State Passes 'Doomsday' Budget, Massive School Cuts

After General Assembly's failure to vote on key budget measures after a 90-day session, Gov. Martin O'Malley could call a special session to avert deep cuts.

The Maryland General Assembly ended its session Monday at midnight without taking action on key revenue measures and passing a budget that will require $512 million in cuts beginning July 1.

The rancorous end to the session left Gov. Martin O'Malley and House Speaker Mike Busch, of Anne Arundel County, fuming with their fellow Democrat, Senate President Thomas V. Mike Miller Jr., who represents parts of Prince George's County.

The Washington Post called the end of the Democratically-controlled General Assembly's 90-day session at midnight on Monday a "stunning collapse."

The Baltimore Sun said the session ended in "disarray."

Maryland Reporter's Len Lazarick wrote about the "doomsday" budget:  

"O’Malley and House Speaker Michael Busch both blamed Senate President Mike Miller’s insistence on a gaming measure for Prince George’s County for holding up action. But others, including delegates and senators on the conference committee, said the hard philosophical positions on both sides played a role."

Had the gaming measure passed, it would have asked voters in a referendum in Maryland to consider placing table games in all of the state's slots parlors, including the one in Anne Arundel County. 

Many lawmakers said O'Malley would likely call a special session to tackle the tax measures that were mostly not voted on before the $35.6 billion balanced budget was passed as required by law. But as the Maryland Reporter video shows, a visibly angry O'Malley made no such announcement early Tuesday morning. 

According to the Washington Post, "Without passing any further instructions on spending or revenue, the state would be required to make more than $512 million in funding reductions to schools and state programs beginning July 1." It would be the "first time in two decades" that the state's lawmakers ended the 90-day session with work remaining on the budget, the paper reported.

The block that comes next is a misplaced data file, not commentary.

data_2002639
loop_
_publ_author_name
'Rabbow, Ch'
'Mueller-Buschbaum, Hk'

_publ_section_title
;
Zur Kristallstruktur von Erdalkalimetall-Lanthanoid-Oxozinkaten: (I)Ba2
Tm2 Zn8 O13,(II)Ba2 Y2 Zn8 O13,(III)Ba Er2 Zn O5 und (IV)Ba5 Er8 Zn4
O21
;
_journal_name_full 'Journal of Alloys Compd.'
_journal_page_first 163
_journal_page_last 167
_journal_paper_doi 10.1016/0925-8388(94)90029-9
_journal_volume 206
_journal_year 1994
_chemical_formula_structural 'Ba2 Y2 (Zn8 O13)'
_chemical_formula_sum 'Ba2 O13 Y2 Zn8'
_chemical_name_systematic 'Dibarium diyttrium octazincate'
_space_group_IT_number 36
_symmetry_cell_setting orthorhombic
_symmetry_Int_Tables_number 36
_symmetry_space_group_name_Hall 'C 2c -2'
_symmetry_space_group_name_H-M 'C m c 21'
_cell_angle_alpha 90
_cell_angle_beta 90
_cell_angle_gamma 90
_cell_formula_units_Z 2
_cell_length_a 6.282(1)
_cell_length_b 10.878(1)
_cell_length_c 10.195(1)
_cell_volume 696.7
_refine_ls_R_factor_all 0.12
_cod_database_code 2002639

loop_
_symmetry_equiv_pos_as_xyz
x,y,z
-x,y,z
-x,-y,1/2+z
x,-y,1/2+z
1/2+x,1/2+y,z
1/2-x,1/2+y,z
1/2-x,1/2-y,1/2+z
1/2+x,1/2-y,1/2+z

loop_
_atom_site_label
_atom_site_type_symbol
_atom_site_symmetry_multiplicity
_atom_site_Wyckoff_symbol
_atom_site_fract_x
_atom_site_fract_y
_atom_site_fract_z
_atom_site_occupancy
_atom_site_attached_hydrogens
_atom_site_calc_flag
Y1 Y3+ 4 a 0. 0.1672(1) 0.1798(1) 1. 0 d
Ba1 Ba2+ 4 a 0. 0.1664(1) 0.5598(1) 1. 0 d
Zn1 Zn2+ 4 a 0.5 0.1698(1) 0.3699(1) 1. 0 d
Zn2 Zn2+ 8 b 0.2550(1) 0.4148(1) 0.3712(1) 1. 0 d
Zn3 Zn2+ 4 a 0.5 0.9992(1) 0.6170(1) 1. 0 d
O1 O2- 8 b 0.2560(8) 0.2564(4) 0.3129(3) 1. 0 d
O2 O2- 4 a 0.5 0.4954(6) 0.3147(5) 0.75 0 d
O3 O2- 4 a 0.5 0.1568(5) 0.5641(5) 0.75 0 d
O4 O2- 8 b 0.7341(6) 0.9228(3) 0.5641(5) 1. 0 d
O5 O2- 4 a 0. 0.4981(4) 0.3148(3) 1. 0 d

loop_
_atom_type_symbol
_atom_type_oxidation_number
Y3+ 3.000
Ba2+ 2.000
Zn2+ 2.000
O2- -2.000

In Baltimore County, as Patch's , the abrupt end of the session killed the hopes of many that a partially-elected school board bill was going to receive a vote. 

The Washington Post reported that the budget passed Monday "would cut 10 percent, or more than $60 million from higher education, likely necessitating higher tuition increases at state universities and local community colleges" such as Howard Community College and Carroll Community College.

"Funding for grade school students," The Post reported, "would also be reduced by $111 per pupil. And grants to the state’s largest school districts would be cut entirely, accounting for nearly $129 million."


Stay with Patch for more details. 

Kirk R. April 11, 2012 at 03:33 PM
1. They purposefully chose to have to cut school funding, so that they could turn around in a few days and raise all of our taxes. 2. We have a billion dollar shortfall every year that we have to overcome ... with SURPRISE... more taxes. 3. We continually reelect these same idiots (O'Malley, Mike Miller, Mike Busch, and others) because we are a one party system where the one party isn't paying attention. 4. Every year O’Malley claims to “save us” from Billion dollar deficits.
Dana Schwartz April 11, 2012 at 04:40 PM
*I* didn't reelect Mike Miller. The only way to stop them is term limits, as far as I can see. We fought against him on putting the redskins in Laurel, for putting slots in Laurel and Maryland, for putting casinos in Maryland, and now this. Too powerful and not accountable to the vast majority of people he's hurting.
JoeEldersburg April 12, 2012 at 03:42 PM
As George Orwell offered, "absolute power corrupts absolutely". We are victims of of a patronage system that has simply run its course now that there is a reluctance to raise taxes w/out corresponding cuts in spending. We've been hearing the lie for years that reductions in the rate of budget growth are "savings". Spending growth requires more revenue and when revenue is already down it's worse. Real spending cuts would require no cuts to education. Stop the mandates and the budget games. Throw the bums out. Elect responsible independent leaders w/state funded elections and staunch term limits.
Buck Harmon April 12, 2012 at 06:43 PM
"Throw the bums out. Elect responsible independent leaders w/state funded elections and staunch term limits." I agree with this statement JoeEldersburg..
JoeEldersburg April 12, 2012 at 07:17 PM
The fact that the Senate chamber bears the name of its presiding President says it all...Miller calls all the shots in Annapolis. Maryland will make zero progress toward anything substantive until at a minimum he and Busch are both gone.


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